the winter holidays he found that new state guidelines had replaced his
favorite class with a more sensible telephone-etiquette training program. As
to his classmates, he had no more interest in their parties and cruising for
girls than he did in phone manners. He became a marginal character. He told
himself that he had decided to be so.
At the seashore, however, Charlie was always at the center. On
the sand at Ocean City, where his father built a cottage and his family
vacationed every summer, the other boys—who had never met Bridgeton
Charlie—listened to him and relied on him. In their endless games of beach
football, he played quarterback. As the years went by, the Ocean City boys
too fell prey to fruitless cruising for girls, and Charlie's father began to insist
that he spend his days in back-searing construction work. He built bulkheads
and worked as a gondola kicker, scram- bling inside railroad cars loaded with
coal to kick loose chunks of coal jammed in the chute. He joined the
International Hod Carriers and Common Laborers Union and came home
every day gritty and tired, but never too exhausted to join his friends playing
in the surf. Fundamentally, "there was something democratic about the
beach," said his Ocean City friend Joe Evans. "We created it from scratch."
The beach was the first place where Charlie learned that power lies in the
proper balance of self-invention and self-extirpation. It was a lesson he would
live and teach without even knowing it.
Charlie was not long for South Jersey. In the years to come, he
would nurse a special pride for the place, and all of his stories would lead
back home. But those sentiments came only after he left. At the time he felt
nothing but the urge to sever his moorings. As his senior year rounded to a
close, the notion of college became his preoccupation. His bedroom walls
were pinned with the standards of Army, Navy, Brown, Princeton, and Yale—
a representation of the selection available in the hardware store display
window, rather than an affinity for any particular school. In the garage behind
his house was an ancient phonograph discarded by an anonymous relative,
nearly five feet tall, built to play records an inch thick. College life romanced
him with its music. Charlie spent hours in the garage listening to debonair
pop singers like Rudy Vallee and Fred Waring and the Pennsylvanians croon
about the bliss of fellowship, beer drinking, and football. He had no idea what
college actually meant—does any eighteen-year-old, then or now?—but it
promised an escape. It would be a suit jacket and tie reincarnation of the
Ocean City boys' club, filled with the vigorous male camaraderie in which
Charlie felt most comfortable. Yet it would also be a place where he could
hole up, consume great books, and hone his seriousness of character. To
most who knew the skinny young man, that seriousness was a benign pox
that had marked Charlie since birth (perhaps a recessive gene inherited from
Aunt Elsie). For the majority of Bridgetoners, to leave home for a university,
for another life, would be unbearable self-exile, the last resort of the sick man
who must leave for the health of the tribe. But for Charlie, there could be no
other way.
His mother saw no reason why her boy had to go so far away to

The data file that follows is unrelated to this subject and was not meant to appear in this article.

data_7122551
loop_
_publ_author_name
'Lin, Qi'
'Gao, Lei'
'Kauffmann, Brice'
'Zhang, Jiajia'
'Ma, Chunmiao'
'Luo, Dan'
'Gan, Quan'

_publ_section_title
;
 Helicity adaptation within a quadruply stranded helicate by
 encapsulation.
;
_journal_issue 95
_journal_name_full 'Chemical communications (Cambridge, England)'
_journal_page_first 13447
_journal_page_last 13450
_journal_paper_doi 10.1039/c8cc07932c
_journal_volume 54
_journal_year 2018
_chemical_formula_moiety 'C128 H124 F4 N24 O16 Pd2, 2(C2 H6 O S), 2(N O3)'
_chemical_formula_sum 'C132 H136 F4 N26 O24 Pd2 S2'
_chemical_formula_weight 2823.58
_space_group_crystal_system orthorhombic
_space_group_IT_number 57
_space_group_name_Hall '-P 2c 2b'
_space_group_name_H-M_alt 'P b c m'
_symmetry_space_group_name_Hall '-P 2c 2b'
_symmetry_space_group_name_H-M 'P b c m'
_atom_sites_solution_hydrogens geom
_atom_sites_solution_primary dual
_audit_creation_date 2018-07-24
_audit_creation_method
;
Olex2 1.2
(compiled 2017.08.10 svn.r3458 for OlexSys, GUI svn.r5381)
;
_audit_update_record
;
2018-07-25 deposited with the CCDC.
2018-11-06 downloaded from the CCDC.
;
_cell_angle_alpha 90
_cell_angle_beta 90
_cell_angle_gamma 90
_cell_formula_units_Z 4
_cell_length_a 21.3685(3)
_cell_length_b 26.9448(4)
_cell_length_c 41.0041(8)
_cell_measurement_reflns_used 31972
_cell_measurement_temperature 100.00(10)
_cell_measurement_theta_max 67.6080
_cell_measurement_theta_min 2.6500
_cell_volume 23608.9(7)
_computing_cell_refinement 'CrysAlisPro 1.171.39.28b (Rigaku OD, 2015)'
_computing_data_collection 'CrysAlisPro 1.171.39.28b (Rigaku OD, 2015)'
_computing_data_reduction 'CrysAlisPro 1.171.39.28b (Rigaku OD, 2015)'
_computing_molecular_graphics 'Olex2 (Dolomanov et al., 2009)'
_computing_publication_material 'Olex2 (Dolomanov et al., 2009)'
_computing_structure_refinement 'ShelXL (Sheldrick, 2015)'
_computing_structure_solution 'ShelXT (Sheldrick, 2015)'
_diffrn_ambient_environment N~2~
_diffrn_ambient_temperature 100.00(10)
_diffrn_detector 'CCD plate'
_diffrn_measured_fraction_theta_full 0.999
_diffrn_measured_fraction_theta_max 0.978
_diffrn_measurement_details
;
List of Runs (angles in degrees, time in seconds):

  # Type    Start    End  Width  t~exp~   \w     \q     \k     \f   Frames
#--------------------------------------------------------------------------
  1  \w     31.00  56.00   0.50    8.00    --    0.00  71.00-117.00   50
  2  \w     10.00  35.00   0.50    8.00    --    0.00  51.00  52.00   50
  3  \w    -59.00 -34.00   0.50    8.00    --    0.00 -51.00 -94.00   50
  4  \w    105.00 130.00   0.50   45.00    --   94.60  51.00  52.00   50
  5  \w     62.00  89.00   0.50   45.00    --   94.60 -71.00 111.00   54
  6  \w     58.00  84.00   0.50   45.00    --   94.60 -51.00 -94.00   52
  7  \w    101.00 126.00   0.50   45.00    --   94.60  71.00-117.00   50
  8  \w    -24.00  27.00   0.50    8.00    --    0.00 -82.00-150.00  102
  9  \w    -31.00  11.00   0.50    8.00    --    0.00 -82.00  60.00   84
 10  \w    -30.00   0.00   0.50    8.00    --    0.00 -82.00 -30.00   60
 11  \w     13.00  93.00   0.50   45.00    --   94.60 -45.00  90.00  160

school. His father had always harbored the desire—expressed in Charlie's
earshot only once or twice—for his son to attend the Naval Academy at
Annapolis, but Charlie didn't have the grades to get in and would have flunked
the physical by being nearsighted. A neighbor named William Doherty, a
veterinarian who held a University of Pennsylvania degree, stocked his
bookshelves with impressive volumes like God and Man at Yale and never let
anyone forget that he was not a Bridgeton native (thereby earning Charlie's
awe). He continually reminded Charlie that no one from Bridgeton could
succeed at a "real" college.
Of the small, unplanned assortment of colleges to which Charlie
applied, Brown and Duke sent acceptance letters. He chose Brown because
it was in New England and (so he reasoned) it was a more serious place. For
the first time, a boy who had always been timid at parties and middling in
class finally stood out from his classmates. "To go to a New England, Ivy
League school from Bridgeton was a real rarity," said Bob Woodruff, who
went to high school with Charlie. "Charlie was maybe one in ten thousand."
That final summer before college was not much different from the
summers before. Charlie spent the days working on a road gang, returning
home dirty and sore. But come evening, he was never too tired to head out
with his friends and throw spirals down the beach. At first glance it seems
strange—a shame, perhaps—that he didn't absorb the social skills and
confidence he learned at the shore and bring his summer persona home with
him. The truth is that Charlie was, from boyhood, both an adroit team player
capable of taking the lead when conditions so demanded and a slightly
awkward loner, often happier in the company of no one save his books and
his thoughts. This observation will come as no surprise to the anxious,
slightly mysti.ed students who line up outside his office door each afternoon,
rehearsing opening lines in their heads. What is less obvious is that their
Professor Hill— commanding at the lectern, yet shy on the street; elusive
diplomat with important phone calls to make, yet accessible adviser always
free in his office—was never a person of contradiction. He was, rather, an
individual who learned to make choices as to what he would be. This is not
grand strategy, but it is a beginning.

* Charlie's given name is Morton Charles Hill. From the start and always, he
has gone by Charlie. The name Morton would have confused him with his

Copyright © 2005 by Molly Worthen. Reprinted by permission of Houghton
Mifflin Company.